Khan Academy’s AI Pilot Program.

Learn About the Launch of Khan Academy’s AI Pilot Program on Bloomberg Radio.

Sal Khan, Founder and CEO of Khan Academy, talks about Khan Academy’s AI pilot program Khanmigo

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Khan Academy

Khan Academy on WikiPedia (in case you don’t know them, they are the best).

Khan Academy is an American non-profit[2] educational organization created in 2006 by Sal Khan.[3] Its goal is creating a set of online tools that help educate students.[4] The organization produces short lessons in the form of videos.[5] Its website also includes supplementary practice exercises and materials for educators. It has produced over 8,000 video lessons teaching a wide spectrum of academic subjects, originally focusing on mathematics and sciences. All resources are available for free to users of the website and application.

As of 2018, over 70 million people use Khan Academy, out of which 2.3 million students use it to prepare for the SAT.[6] As of February 2023, the Khan Academy channel on YouTube has 7.74 million subscribers and Khan Academy videos have been viewed over 2 billion times.[7]


Sal Khan presenting during TED 2011

Starting in 2004,[8] Salman “Sal” Khan began tutoring one of his cousins in mathematics on the Internet using a service called Yahoo! Doodle Images.[9] After a while, Khan’s other cousins began to use his tutoring service. Due to the demand, Khan decided to make his videos watchable on the Internet, so he published his content on YouTube.[10] Later, he used a drawing application called SmoothDraw, and now uses a Wacom tablet to draw using ArtRage. The video tutorials were recorded on his computer.[11]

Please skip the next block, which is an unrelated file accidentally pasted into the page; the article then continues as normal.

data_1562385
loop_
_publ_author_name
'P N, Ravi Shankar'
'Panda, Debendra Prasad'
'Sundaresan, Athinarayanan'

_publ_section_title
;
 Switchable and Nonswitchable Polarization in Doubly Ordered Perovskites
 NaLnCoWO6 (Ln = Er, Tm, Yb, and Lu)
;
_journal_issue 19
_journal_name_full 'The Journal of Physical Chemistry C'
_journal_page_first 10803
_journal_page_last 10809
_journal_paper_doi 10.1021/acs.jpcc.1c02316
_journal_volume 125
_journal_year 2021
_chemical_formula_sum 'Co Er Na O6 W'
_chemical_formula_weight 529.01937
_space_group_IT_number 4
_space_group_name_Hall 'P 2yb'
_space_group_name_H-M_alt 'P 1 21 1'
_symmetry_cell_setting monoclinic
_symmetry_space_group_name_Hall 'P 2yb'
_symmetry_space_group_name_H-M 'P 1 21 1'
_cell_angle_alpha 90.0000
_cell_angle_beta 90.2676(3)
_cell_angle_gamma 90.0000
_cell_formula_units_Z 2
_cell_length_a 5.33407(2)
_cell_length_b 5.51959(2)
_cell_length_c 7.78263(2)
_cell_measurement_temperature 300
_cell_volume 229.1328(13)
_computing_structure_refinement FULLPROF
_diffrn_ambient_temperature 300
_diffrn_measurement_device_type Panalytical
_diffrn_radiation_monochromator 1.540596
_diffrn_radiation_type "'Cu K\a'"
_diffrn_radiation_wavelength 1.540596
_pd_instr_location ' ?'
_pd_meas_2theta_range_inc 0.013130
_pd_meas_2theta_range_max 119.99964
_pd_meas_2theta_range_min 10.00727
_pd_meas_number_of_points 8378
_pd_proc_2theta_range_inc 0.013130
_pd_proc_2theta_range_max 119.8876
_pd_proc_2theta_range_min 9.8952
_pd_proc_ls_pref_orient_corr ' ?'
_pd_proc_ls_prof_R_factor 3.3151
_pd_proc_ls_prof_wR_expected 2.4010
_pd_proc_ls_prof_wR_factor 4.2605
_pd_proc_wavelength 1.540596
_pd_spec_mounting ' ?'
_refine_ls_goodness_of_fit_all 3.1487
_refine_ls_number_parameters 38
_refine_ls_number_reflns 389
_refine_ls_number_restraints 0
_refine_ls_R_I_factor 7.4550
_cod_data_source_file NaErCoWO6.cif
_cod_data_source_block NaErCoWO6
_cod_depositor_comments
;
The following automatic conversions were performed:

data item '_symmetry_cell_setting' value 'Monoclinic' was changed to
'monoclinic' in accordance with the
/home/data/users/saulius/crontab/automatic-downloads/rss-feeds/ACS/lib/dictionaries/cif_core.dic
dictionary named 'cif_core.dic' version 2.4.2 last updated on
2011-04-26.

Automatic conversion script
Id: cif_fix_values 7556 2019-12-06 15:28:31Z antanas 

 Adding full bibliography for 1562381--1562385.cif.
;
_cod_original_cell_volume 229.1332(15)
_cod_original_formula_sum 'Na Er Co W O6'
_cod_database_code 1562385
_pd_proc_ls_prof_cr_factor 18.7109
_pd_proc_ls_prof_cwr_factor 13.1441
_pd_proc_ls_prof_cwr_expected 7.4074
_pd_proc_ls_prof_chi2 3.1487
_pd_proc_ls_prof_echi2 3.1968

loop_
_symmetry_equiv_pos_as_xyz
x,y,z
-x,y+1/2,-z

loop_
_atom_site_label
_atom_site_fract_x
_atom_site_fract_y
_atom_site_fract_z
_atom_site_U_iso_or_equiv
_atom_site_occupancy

Positive responses prompted Khan to incorporate Khan Academy in 2008 and quit his job the same year to focus full-time on creating educational tutorials (then released under the name Khan Academy) while reading Gannett newspaper USA Today.[12] Khan Lab School, a school founded by Sal Khan and associated with Khan Academy, opened on September 15, 2014, in Mountain View, California.[13] In June 2017, Khan Academy officially launched the Financial Literacy Video Series for college graduates, jobseekers and young professionals.


Khan Academy is a 501(c)(3) nonprofit organization, mostly funded by donations coming from philanthropic organizations.[14] On its IRS form 990, the organization reported $31 million in revenues in 2018 and $28 million in 2019, including $839,000 in 2019 compensation for Khan as CEO.[15]

In 2010, Google donated $2 million for creating new courses and translating content into other languages, as part of their Project 10100 program.[16] In 2013, Carlos Slim from the Luis Alcazar Foundation in Mexico, made a donation for creating Spanish versions of videos.[17] In 2015, AT&T contributed $2.25 million to Khan Academy for mobile versions of the content accessible through apps.[18] The Bill & Melinda Gates Foundation has donated $1.5 million to Khan Academy.[19] On January 11, 2021, Elon Musk donated $5 million through his Musk foundation.[20]


Khan Academy’s website aims to provide a free personalized learning experience, that are built on the videos, hosted on YouTube. The website is meant to be used as a supplement to its videos, because it includes other features such as progress tracking, practice exercises,[21] and teaching tools.[22] The material can also be accessed through mobile applications.[23] The videos enable students to acquire knowledge at their own learning speed according to the concept of mastery learning. They are therefore used by teachers to teach according to the principle of Flipped Classroom.[24]